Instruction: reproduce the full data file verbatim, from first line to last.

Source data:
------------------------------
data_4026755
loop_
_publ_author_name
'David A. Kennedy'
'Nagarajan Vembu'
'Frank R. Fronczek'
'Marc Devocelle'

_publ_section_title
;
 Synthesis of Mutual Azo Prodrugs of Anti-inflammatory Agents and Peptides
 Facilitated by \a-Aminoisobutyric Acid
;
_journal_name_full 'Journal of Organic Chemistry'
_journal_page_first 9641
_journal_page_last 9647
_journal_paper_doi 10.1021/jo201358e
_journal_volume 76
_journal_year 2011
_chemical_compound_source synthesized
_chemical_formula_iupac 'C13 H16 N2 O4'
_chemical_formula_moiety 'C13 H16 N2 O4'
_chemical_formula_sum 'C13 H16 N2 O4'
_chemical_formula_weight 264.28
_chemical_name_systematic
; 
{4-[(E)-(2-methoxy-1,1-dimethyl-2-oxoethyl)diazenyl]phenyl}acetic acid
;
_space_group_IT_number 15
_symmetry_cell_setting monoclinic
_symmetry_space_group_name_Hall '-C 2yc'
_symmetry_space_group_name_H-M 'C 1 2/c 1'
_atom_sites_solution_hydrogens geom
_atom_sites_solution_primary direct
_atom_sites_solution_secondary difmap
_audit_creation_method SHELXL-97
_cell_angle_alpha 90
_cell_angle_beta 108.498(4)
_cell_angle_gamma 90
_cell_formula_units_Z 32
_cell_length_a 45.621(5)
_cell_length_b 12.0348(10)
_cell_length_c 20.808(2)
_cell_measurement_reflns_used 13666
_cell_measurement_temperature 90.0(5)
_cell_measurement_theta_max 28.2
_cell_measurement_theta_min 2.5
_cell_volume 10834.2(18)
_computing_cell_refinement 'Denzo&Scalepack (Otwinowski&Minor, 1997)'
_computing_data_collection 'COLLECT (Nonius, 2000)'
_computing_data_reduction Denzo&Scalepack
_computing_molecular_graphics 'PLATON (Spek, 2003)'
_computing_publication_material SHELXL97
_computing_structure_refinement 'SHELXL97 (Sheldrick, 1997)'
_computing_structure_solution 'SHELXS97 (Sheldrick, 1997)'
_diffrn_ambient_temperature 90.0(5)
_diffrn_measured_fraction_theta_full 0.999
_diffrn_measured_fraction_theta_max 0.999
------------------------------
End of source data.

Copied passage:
data_4026755
loop_
_publ_author_name
'David A. Kennedy'
'Nagarajan Vembu'
'Frank R. Fronczek'
'Marc Devocelle'

_publ_section_title
;
 Synthesis of Mutual Azo Prodrugs of Anti-inflammatory Agents and Peptides
 Facilitated by \a-Aminoisobutyric Acid
;
_journal_name_full 'Journal of Organic Chemistry'
_journal_page_first 9641
_journal_page_last 9647
_journal_paper_doi 10.1021/jo201358e
_journal_volume 76
_journal_year 2011
_chemical_compound_source synthesized
_chemical_formula_iupac 'C13 H16 N2 O4'
_chemical_formula_moiety 'C13 H16 N2 O4'
_chemical_formula_sum 'C13 H16 N2 O4'
_chemical_formula_weight 264.28
_chemical_name_systematic
; 
{4-[(E)-(2-methoxy-1,1-dimethyl-2-oxoethyl)diazenyl]phenyl}acetic acid
;
_space_group_IT_number 15
_symmetry_cell_setting monoclinic
_symmetry_space_group_name_Hall '-C 2yc'
_symmetry_space_group_name_H-M 'C 1 2/c 1'
_atom_sites_solution_hydrogens geom
_atom_sites_solution_primary direct
_atom_sites_solution_secondary difmap
_audit_creation_method SHELXL-97
_cell_angle_alpha 90
_cell_angle_beta 108.498(4)
_cell_angle_gamma 90
_cell_formula_units_Z 32
_cell_length_a 45.621(5)
_cell_length_b 12.0348(10)
_cell_length_c 20.808(2)
_cell_measurement_reflns_used 13666
_cell_measurement_temperature 90.0(5)
_cell_measurement_theta_max 28.2
_cell_measurement_theta_min 2.5
_cell_volume 10834.2(18)
_computing_cell_refinement 'Denzo&Scalepack (Otwinowski&Minor, 1997)'
_computing_data_collection 'COLLECT (Nonius, 2000)'
_computing_data_reduction Denzo&Scalepack
_computing_molecular_graphics 'PLATON (Spek, 2003)'
_computing_publication_material SHELXL97
_computing_structure_refinement 'SHELXL97 (Sheldrick, 1997)'
_computing_structure_solution 'SHELXS97 (Sheldrick, 1997)'
_diffrn_ambient_temperature 90.0(5)
_diffrn_measured_fraction_theta_full 0.999
_diffrn_measured_fraction_theta_max 0.999